Boeing is contemplating pitching the F-15EX to New Delhi for one of the country’s long-running fighter procurements - a contest in which its F/A-18E/F is already competing.
The airframer confirms that it has requested US government clearance to offer the twin-engined type for an Indian air force requirement for 110 fighters.
“While awaiting further definition on the Indian air force’s requirements, we have requested a license for the F-15 so that we’re ready to share the full spectrum of potential solutions across our fighter portfolio when appropriate,” says the company.
“We continue to offer the F/A-18 Super Hornet to both the Indian navy and Indian air force, and our F-15 is experiencing a resurgence in interest in the US and around the world.”
Boeing was responding to a query from FlightGlobal after a 9 February meeting with Kelli Seybolt, deputy under secretary of the Air Force for international affairs, who disclosed that Boeing had sought an export licence for India for the F-15EX.
The licence will allow Boeing to discuss the F-15EX with Indian officials in compliance with the USA’s International Traffic in Arms Regulations.
Boeing’s move would see it offer the latest EX variant of the long-running F-15 to New Delhi. Enhancements over previous iterations include a active electronically scanned array radar and improved payload.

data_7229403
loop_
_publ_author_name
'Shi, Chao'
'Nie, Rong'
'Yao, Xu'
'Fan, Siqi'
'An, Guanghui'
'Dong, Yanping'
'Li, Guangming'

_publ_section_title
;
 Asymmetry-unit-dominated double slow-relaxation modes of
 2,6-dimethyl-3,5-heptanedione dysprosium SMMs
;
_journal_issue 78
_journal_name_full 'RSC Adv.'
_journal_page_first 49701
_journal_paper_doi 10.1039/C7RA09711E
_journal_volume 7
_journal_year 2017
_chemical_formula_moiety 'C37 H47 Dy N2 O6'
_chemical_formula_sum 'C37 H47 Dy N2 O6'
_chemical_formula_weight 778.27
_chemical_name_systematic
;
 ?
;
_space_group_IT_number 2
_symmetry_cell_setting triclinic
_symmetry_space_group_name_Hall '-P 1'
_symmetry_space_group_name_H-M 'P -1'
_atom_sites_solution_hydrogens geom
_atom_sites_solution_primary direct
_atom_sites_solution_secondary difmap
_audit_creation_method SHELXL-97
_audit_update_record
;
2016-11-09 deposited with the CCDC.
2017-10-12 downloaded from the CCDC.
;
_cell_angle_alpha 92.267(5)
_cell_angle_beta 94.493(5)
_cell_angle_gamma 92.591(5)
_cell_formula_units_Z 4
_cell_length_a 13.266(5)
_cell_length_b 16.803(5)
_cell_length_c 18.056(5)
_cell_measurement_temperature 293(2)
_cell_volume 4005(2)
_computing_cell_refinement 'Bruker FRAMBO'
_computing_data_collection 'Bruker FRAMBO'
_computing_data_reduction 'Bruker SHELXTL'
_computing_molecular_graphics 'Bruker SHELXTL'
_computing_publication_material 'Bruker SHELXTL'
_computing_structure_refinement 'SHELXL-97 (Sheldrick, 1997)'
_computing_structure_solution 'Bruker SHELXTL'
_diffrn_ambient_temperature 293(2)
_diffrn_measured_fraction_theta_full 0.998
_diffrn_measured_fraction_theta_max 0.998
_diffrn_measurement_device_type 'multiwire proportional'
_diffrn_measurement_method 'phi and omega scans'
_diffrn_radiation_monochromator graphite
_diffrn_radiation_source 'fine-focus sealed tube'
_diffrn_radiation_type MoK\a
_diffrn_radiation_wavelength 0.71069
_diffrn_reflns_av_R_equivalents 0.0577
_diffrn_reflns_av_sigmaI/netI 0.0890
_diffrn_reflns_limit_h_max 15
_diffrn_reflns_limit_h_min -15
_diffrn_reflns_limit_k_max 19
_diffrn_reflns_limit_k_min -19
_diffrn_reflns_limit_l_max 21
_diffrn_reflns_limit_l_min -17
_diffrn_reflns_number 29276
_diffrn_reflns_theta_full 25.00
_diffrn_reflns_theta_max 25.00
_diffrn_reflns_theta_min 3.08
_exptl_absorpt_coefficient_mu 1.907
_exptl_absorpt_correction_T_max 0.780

The potential entry of the F-15 into the contest is the latest twist in yet another convoluted Indian procurement exercise. After the collapse of its Medium Multi-Role Combat Aircraft (MMRCA) fighter acquisition in 2015, New Delhi rebooted the requirement, initially as an acquisition of a single-engined type, which was later broadened to include twin-engined aircraft.
Likely contenders for the new, poorly-defined requirement already represent a virtual who’s who of combat aircraft. They include the single-engined Lockheed Martin F-16V - dubbed the F-21 for the Indian contest - and Saab Gripen E/F, alongside the twin-engined Dassault Rafale, Eurofighter Typhoon, and Super Hornet. Russia is also likely to offer the RAC MiG-35 and Sukhoi Su-35.
In addition, there is a separate 57-aircraft requirement for the Indian navy, which Boeing is also addressing with the F/A-18E/F.
For the air force offer, competitors have made much of their willingness to offer New Delhi generous industrial participation, in line with prime minister Narendra Modi’s “Make in India” programme.
At the Aero India show in Bangalore in February 2019, Boeing proposed that should the Super Hornet win the air force deal, a “factory of the future” would be established for local production.
“The programme is expected to work with several Indian suppliers to grow a thriving defence aerospace base, which could accelerate other programmes,” said the company. “The facility will create a world-class, highly-trained aerospace workforce.”
Boeing has not indicated whether a similar industrial set-up could be offered for the F-15EX.